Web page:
“I will,” he said as he handed the photo back to me.

He voted against the first bill that night. I like to think he saw Mike in his head, but then he voted yes on the second bill.

I am exhausted. I am worried about my own health — I have a bunch of kidney stones — but I have access to decent care and I have to fight for those who do not.

I slept well last night, knowing I have done the right thing and that I will continue to fight these murderers. As long as my heart beats, I will continue this fight. This isn’t for or about me. This is about being truly pro-life. This is about loving my neighbor.

I’m not a hero, I’m just a person following my conscience and my faith. I know how it feels to lose a child, and I live in fear of losing my only surviving son, of outliving both of my children because of the greed of a few powerful men. This is what moves me to action.

I am standing for the lives of my fellow human beings.

I can’t sit down.

 

 

The irony of McCain’s cancer diagnosis

Photo by NBC News.

Not that many people get this, but is is more than a little ironic that John McCain’s brain tumor postponed the vote to take away access to health care for millions of Americans.

McCain was a sure “yes” vote on the “repeal and replace” of the Affordable Care Act that Sen. Mitch McConnell was pushing. I don’t know that this diagnosis will change McCain’s mind on that vote.

Still, I would not wish this on him and I am grateful that he has access to the care he will need if he is to beat this.

My son never had that chance.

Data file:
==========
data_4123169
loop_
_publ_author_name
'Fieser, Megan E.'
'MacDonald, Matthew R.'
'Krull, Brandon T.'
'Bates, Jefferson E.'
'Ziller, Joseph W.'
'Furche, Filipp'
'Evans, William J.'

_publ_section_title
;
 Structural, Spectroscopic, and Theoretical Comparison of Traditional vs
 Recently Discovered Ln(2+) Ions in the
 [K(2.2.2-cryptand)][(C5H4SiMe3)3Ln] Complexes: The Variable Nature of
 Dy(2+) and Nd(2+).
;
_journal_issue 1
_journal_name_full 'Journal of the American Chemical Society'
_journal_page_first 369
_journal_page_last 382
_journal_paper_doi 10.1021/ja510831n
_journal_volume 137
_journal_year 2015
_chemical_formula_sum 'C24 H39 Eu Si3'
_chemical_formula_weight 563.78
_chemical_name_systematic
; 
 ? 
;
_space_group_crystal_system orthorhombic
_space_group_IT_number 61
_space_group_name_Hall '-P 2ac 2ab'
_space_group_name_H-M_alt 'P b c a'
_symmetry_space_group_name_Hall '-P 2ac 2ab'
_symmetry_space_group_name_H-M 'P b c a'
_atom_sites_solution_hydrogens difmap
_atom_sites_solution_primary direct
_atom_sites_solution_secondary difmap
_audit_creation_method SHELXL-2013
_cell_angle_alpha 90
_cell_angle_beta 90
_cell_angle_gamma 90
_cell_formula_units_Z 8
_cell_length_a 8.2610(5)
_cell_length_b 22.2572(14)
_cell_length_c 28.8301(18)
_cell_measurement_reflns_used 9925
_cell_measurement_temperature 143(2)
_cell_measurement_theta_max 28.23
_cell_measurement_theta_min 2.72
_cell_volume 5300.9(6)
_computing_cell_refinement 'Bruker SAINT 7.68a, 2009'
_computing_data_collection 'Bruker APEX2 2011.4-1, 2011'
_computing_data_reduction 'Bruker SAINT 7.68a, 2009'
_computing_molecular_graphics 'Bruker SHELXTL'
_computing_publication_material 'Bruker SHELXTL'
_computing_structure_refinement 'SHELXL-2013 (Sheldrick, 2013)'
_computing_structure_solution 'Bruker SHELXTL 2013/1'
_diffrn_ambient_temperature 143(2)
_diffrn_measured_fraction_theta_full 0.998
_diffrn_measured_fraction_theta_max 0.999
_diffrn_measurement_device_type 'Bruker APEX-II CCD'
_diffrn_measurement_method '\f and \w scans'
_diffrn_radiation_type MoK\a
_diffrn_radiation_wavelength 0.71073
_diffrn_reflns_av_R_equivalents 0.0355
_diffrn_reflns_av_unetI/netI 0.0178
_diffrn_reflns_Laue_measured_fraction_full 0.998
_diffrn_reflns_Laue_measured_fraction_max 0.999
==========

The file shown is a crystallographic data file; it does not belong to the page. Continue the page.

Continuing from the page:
I’m being criticized today for saying this because McCain is a mean-spirited man who has fallen in willingly with thugs and thieves. He was set to help take away access to health care for 23 million Americans.

That is the aiding and abetting of murder.

To me, that doesn’t matter right now because when I say everyone deserves access to quality health care, I mean exactly that.

No one deserves to die the way my son did. No one. Period.

It would be the height of hypocrisy to stand up in public and say no one deserves to die the way my son did and then turn around and wish it on someone else, even if that someone is not a good person.

Conservatives say they don’t want universal health care because some people just want a handout.

That’s bullshit.

In my 30 years as a reporter covering social justice issues and in my nine years of health care advocacy work, I have not met anyone who just wants a handout.

My son wanted health care. He worked hard and he went to school and he was a community volunteer who gave selflessly of himself to help others.

And don’t tell me, “OK, your son deserved to live, but some people are lazy …” Who the hell are you to decide who deserves to live? Where do you get off condemning someone to die because you deem them too lazy, or too mean?

No one deserves to go without access to health care. No one. Period, end of discussion.

I don’t know John McCain personally, and I am not going to judge him other than to say he has done and said some incredibly mean-spirited things. Still, he does deserve health care.

I am grateful that his family doesn’t have to watch him die from medical neglect. Having watched my son die from lack of access to care, I am steadfast in my desire to see no one else die that way.